a person sitting in front of a laptop computer


© Provided by CNBC


For several weeks in the spring, office professionals banded together to adjust to a new way of living and working online. But as weeks of remote work have stretched into months, it’s becoming clear the toxic environment sometimes housed in office cubicles and shared break rooms is moving into workers’ homes, too.

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“If you work at an organization that has a toxic culture characterized by mean behavior, incivility, aggressive behavior and perhaps bad interpersonal treatment, that behavior and culture doesn’t stay in the building,” says Manuela Priesemuth, a professor of management at Villanova University. “When we talk about work culture, we talk about the employees’ perception

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Working From Home in a Pandemic Is Not Shirking It

(Bloomberg Opinion) — Working from home, once jokingly dismissed as “shirking” from home, is back as a pandemic lifeline for economies amid a resurgence of Covid-19 cases in Europe. Governments in Britain and France, having goaded workers back to the office after lockdown, are now urging them home again. The sound of frustrated bosses gritting their teeth can be heard across the City of London, as big firms from Goldman Sachs Group Inc. to Citigroup Inc. pause the back-to-work push while keeping the office open.



a person sitting in a room: No shirking here.


© Bloomberg
No shirking here.

There’s a sense of whiplash among white-collar workers, who just weeks ago were told that it was time to put the economy first and get back to their cubicles and open-plan desks. There should also be palpable relief. Being able to pull in a salary while safe at home is a privilege hospital staff, care workers and supermarket cashiers can’t

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Google Assistant wants to improve working from home during the pandemic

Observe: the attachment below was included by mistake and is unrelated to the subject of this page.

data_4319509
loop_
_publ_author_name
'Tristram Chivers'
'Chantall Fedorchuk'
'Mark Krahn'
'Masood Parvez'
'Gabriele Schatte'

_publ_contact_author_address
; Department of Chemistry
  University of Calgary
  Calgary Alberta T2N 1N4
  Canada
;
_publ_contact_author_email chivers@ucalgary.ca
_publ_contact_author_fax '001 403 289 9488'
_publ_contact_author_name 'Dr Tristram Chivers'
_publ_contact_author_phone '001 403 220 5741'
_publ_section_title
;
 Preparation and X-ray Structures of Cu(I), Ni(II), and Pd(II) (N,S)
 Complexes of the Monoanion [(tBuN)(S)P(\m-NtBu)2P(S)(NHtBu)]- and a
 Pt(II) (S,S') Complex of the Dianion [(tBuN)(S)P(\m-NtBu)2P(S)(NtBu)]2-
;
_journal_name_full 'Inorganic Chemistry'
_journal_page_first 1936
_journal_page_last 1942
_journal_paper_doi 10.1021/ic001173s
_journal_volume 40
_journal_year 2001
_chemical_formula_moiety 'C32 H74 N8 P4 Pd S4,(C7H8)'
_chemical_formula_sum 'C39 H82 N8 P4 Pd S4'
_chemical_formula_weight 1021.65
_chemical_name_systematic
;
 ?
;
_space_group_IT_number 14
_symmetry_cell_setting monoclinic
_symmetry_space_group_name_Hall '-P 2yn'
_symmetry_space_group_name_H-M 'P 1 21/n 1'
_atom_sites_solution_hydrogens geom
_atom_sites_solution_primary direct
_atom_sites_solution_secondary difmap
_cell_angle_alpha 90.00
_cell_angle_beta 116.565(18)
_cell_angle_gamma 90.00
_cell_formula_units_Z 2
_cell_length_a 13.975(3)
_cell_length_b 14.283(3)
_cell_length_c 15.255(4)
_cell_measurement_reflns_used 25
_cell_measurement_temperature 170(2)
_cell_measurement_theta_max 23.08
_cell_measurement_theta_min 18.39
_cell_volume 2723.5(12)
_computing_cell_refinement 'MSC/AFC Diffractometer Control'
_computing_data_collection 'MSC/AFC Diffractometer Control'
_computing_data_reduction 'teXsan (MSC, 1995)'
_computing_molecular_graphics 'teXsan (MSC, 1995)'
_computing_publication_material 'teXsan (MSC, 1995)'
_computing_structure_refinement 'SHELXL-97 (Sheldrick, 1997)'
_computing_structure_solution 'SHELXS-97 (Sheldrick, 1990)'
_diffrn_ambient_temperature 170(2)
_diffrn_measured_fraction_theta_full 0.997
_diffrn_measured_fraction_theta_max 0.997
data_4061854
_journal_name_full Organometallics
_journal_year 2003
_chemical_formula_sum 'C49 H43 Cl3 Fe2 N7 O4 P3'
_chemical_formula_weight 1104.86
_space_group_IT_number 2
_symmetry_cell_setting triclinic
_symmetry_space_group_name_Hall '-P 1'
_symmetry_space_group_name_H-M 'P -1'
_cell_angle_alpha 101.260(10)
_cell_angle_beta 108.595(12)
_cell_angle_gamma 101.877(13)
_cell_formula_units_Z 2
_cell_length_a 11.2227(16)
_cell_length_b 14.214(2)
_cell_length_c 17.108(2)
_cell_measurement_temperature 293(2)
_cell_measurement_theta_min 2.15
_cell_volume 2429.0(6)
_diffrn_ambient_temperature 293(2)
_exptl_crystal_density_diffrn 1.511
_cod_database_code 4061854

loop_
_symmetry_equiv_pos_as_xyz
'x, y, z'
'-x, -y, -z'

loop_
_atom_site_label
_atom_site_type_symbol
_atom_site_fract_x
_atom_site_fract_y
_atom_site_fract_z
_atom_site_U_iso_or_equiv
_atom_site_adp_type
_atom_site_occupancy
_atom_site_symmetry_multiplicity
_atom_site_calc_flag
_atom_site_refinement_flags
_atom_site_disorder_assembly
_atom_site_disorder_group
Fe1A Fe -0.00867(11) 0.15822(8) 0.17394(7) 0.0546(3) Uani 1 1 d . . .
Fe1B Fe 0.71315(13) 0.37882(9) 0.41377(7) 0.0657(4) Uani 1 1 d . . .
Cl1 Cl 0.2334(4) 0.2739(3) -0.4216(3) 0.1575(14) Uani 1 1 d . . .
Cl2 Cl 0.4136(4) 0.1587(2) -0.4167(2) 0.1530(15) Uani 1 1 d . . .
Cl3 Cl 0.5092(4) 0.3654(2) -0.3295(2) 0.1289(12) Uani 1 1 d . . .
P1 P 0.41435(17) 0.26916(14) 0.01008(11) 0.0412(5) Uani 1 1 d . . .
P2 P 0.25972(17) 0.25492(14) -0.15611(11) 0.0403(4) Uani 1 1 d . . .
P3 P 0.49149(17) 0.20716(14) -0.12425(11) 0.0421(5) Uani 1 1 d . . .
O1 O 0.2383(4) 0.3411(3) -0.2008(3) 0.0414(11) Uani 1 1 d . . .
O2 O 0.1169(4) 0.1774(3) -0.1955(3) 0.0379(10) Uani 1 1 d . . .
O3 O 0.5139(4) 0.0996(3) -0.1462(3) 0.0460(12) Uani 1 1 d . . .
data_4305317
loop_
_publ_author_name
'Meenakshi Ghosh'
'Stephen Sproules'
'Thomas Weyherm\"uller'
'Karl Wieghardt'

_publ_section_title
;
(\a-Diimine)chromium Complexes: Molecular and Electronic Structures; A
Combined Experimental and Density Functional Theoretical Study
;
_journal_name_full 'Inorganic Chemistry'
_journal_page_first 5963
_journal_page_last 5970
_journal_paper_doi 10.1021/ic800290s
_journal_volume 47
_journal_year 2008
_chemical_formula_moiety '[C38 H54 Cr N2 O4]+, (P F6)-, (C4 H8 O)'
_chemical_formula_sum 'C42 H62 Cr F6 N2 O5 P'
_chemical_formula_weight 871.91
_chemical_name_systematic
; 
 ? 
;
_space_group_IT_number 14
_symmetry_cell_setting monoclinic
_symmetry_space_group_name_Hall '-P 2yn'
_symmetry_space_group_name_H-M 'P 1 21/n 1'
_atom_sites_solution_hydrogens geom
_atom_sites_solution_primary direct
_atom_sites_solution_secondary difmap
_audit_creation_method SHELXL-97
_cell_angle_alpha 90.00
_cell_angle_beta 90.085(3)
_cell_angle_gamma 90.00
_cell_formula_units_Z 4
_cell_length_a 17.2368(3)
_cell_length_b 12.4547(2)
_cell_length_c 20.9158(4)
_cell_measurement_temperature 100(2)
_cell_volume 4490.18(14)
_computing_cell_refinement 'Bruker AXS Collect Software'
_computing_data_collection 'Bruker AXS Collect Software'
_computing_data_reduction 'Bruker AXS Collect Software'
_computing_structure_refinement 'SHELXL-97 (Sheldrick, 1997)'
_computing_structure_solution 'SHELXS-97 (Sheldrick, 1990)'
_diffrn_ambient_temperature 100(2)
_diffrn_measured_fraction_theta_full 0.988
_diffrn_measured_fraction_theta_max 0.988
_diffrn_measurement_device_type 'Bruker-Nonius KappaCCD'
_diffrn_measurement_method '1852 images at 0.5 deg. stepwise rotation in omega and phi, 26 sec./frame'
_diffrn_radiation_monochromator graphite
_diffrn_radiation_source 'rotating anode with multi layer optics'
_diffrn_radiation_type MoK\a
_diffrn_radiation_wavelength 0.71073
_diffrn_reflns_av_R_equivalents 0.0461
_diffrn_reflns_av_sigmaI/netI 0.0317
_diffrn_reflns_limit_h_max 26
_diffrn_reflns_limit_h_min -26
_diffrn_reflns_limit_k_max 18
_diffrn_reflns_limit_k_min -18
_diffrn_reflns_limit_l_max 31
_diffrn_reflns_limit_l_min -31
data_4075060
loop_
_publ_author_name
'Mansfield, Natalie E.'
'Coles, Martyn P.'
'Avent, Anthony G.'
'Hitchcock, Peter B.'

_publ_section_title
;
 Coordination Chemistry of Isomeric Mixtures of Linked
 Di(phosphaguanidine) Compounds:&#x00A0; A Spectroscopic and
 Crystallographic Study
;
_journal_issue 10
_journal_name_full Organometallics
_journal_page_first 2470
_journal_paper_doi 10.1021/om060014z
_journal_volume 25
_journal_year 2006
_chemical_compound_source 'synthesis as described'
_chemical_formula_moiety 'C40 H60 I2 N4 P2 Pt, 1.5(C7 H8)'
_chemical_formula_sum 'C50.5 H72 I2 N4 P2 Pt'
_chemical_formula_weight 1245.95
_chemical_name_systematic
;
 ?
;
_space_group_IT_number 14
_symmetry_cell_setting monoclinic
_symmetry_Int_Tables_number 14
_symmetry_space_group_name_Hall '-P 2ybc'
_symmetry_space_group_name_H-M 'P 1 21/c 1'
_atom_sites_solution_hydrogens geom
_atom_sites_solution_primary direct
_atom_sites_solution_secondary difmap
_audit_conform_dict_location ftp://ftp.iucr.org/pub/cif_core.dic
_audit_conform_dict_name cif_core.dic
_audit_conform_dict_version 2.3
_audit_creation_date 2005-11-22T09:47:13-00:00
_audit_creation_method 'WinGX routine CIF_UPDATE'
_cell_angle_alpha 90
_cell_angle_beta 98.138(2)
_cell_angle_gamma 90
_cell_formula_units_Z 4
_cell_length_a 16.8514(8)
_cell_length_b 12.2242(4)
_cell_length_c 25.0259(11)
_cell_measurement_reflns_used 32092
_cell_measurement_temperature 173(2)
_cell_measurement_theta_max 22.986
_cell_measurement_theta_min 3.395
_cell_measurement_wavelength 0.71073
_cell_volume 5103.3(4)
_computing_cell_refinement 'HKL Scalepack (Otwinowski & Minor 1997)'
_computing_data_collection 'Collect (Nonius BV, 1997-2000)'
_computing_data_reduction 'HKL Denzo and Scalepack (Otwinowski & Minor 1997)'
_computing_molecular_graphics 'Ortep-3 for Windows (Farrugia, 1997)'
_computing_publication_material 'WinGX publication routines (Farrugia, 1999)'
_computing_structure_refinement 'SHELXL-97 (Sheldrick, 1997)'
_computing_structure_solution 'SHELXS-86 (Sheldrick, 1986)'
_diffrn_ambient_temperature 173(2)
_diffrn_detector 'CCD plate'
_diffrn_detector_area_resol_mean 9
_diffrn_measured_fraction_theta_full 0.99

Google Assistant Routines


© Provided by BGR
Google Assistant Routines

  • Google announced a new Google Assistant feature that can help people who are still working from home during the novel coronavirus pandemic.
  • A new routine will focus on the user’s workday, reminding them of everything that’s supposed to happen during the day. The feature is customizable, so users can set their own breaks and schedules, in an attempt to mimic the regular breaks that happen naturally at the office.
  • Google is also rolling out a new Gentle Sleep and Wake feature that will let you coordinate smart lights with bedtime schedules and morning alarms.

Google announced new Google Assistant features on Wednesday that should help people adjust to working from home during the novel coronavirus pandemic. “While many of us are fortunate enough to be able to work from home during the pandemic, there’s something to be said about the in-office environment that

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Working From Home Or Cocooning?

Key News

Asian equities had a mixed day as Australia outperformed and Japan posted small losses after coming back from market holidays on Monday and Tuesday. It was a relatively quiet night on the news front. Volumes were generally light as things get eerily quiet prior to the coming early October holidays. Hong Kong and Mainland China managed small gains as growth stocks, which had been kicked to the curb, were back in vogue overnight. Hong Kong volume leaders were Tencent, which rose +0.49%, Alibaba HK, which rose +0.83%, Meituan Dianping, which rose +3.05%, HSBC, which rose